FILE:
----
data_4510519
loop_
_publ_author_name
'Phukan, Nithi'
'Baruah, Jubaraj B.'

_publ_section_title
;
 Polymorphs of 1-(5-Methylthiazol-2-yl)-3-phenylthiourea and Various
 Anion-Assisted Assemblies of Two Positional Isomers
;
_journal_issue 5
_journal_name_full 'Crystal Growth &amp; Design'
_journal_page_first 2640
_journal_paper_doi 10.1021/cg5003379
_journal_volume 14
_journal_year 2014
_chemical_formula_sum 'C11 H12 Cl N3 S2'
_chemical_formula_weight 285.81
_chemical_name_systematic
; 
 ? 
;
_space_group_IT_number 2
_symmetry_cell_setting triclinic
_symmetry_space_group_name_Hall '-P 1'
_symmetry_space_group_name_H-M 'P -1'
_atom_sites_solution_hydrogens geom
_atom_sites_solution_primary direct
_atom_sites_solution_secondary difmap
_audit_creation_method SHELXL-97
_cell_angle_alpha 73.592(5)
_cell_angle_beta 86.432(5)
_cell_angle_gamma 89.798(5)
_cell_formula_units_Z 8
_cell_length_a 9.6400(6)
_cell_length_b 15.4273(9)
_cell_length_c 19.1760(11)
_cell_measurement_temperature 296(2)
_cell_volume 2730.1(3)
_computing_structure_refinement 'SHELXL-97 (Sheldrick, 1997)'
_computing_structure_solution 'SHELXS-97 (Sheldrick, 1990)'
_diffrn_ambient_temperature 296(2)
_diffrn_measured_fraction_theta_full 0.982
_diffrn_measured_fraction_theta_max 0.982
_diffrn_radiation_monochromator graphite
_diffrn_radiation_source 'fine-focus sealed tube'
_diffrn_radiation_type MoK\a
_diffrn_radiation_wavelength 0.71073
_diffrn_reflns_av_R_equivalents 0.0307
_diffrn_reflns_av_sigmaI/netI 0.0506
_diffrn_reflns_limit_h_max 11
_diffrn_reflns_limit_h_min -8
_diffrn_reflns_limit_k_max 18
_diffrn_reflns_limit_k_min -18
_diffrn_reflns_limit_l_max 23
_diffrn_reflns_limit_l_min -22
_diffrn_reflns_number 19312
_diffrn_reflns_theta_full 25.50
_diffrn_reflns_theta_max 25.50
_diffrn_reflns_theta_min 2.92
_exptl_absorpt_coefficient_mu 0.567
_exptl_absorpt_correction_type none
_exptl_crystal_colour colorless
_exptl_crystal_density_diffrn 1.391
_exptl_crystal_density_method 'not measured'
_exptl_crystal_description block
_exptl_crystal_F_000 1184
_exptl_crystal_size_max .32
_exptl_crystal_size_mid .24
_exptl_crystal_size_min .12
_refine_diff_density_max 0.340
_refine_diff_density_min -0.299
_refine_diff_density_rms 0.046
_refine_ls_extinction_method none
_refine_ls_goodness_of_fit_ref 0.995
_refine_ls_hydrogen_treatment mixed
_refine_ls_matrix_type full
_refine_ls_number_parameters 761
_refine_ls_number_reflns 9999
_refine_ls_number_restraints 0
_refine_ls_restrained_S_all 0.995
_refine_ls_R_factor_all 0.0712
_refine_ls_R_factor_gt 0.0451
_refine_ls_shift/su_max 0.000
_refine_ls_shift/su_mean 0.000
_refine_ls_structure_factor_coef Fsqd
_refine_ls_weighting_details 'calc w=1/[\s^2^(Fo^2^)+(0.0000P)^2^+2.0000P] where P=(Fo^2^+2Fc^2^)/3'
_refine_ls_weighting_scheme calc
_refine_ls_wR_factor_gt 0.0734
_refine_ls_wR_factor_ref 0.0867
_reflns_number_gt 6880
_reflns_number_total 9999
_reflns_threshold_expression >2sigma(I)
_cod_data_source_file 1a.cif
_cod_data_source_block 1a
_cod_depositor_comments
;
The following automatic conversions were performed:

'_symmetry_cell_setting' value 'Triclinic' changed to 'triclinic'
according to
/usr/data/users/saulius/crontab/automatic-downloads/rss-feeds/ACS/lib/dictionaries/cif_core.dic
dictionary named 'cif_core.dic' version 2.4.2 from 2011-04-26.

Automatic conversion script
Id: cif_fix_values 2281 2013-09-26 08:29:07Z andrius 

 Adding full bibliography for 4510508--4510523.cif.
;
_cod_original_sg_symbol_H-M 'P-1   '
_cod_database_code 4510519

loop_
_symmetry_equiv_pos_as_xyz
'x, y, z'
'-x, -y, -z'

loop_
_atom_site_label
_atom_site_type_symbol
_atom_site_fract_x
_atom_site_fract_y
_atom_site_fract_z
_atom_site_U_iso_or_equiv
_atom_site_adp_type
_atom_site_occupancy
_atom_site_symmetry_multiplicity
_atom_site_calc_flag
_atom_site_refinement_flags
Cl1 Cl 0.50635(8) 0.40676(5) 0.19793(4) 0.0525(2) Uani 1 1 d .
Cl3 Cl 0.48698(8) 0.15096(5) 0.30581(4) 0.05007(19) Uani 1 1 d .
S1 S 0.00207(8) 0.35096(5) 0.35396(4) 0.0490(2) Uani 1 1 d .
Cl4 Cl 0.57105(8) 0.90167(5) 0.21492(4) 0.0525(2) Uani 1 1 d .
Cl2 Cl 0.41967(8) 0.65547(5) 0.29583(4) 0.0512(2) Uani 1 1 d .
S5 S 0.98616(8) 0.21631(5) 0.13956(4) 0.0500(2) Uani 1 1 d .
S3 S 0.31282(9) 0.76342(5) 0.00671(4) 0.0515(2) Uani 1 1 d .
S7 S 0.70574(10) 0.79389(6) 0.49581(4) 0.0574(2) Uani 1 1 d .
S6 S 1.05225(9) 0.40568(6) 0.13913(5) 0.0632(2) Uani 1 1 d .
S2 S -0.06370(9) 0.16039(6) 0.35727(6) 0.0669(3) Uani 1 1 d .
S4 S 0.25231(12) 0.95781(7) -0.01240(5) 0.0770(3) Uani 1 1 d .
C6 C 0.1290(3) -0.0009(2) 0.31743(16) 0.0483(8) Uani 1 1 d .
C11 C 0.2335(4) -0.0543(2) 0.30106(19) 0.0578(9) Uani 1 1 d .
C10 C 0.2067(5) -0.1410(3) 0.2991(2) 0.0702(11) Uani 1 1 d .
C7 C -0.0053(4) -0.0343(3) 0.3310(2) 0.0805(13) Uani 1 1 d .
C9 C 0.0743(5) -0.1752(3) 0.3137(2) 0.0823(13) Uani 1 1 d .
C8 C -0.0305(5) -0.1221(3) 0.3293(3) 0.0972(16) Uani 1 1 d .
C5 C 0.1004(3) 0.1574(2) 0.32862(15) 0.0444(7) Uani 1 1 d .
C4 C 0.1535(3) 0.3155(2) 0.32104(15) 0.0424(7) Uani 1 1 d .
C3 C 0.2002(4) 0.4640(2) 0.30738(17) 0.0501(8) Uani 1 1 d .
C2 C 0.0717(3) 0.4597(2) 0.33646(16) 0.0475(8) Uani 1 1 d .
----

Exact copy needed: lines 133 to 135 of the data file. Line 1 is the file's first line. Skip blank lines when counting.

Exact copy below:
S6 S 1.05225(9) 0.40568(6) 0.13913(5) 0.0632(2) Uani 1 1 d .
S2 S -0.06370(9) 0.16039(6) 0.35727(6) 0.0669(3) Uani 1 1 d .
S4 S 0.25231(12) 0.95781(7) -0.01240(5) 0.0770(3) Uani 1 1 d .